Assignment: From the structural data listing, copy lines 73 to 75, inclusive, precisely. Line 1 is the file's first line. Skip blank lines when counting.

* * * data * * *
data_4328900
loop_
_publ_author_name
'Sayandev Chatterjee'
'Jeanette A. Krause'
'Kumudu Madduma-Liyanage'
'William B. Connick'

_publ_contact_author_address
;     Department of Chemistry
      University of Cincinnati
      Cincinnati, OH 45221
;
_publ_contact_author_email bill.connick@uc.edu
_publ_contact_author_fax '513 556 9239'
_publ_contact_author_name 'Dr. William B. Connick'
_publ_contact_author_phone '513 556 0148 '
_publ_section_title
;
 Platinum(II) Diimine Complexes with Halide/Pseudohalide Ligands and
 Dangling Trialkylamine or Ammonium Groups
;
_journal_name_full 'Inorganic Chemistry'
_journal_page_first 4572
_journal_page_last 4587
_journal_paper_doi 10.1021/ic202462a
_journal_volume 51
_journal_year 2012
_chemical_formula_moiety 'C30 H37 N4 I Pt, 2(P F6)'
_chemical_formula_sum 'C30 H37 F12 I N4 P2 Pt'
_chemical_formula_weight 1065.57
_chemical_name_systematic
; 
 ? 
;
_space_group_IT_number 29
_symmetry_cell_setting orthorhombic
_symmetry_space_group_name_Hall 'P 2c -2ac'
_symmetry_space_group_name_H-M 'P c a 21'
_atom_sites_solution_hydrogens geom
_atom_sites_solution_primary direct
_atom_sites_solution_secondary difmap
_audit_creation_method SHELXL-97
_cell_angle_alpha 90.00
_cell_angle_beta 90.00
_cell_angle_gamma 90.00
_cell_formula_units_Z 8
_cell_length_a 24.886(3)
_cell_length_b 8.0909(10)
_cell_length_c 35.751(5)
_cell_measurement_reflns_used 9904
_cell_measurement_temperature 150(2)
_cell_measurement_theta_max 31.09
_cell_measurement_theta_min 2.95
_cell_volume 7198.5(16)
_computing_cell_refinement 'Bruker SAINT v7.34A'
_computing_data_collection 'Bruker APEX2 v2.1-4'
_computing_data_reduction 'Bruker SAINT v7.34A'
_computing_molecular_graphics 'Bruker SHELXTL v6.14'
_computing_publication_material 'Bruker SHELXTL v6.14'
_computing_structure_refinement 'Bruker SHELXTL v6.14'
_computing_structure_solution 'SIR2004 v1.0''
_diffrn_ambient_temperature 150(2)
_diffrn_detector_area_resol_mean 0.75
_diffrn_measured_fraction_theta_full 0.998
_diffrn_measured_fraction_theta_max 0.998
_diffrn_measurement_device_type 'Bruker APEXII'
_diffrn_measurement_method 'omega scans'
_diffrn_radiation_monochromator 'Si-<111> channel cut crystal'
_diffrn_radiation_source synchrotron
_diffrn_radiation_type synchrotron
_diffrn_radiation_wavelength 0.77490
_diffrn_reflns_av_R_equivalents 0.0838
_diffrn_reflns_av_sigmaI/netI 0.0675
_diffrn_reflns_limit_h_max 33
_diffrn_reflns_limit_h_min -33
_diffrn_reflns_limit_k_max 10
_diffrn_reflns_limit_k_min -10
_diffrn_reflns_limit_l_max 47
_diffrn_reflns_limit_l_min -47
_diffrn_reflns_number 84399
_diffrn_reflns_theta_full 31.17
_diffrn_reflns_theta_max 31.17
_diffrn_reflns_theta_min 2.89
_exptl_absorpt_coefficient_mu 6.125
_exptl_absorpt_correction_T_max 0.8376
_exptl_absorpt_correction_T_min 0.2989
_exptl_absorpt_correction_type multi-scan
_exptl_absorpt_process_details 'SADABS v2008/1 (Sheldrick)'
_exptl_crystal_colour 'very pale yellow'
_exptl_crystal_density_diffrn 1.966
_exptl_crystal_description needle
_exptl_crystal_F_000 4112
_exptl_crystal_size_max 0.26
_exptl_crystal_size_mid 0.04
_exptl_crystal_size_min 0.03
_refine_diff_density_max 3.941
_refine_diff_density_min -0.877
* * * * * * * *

_diffrn_reflns_av_sigmaI/netI 0.0675
_diffrn_reflns_limit_h_max 33
_diffrn_reflns_limit_h_min -33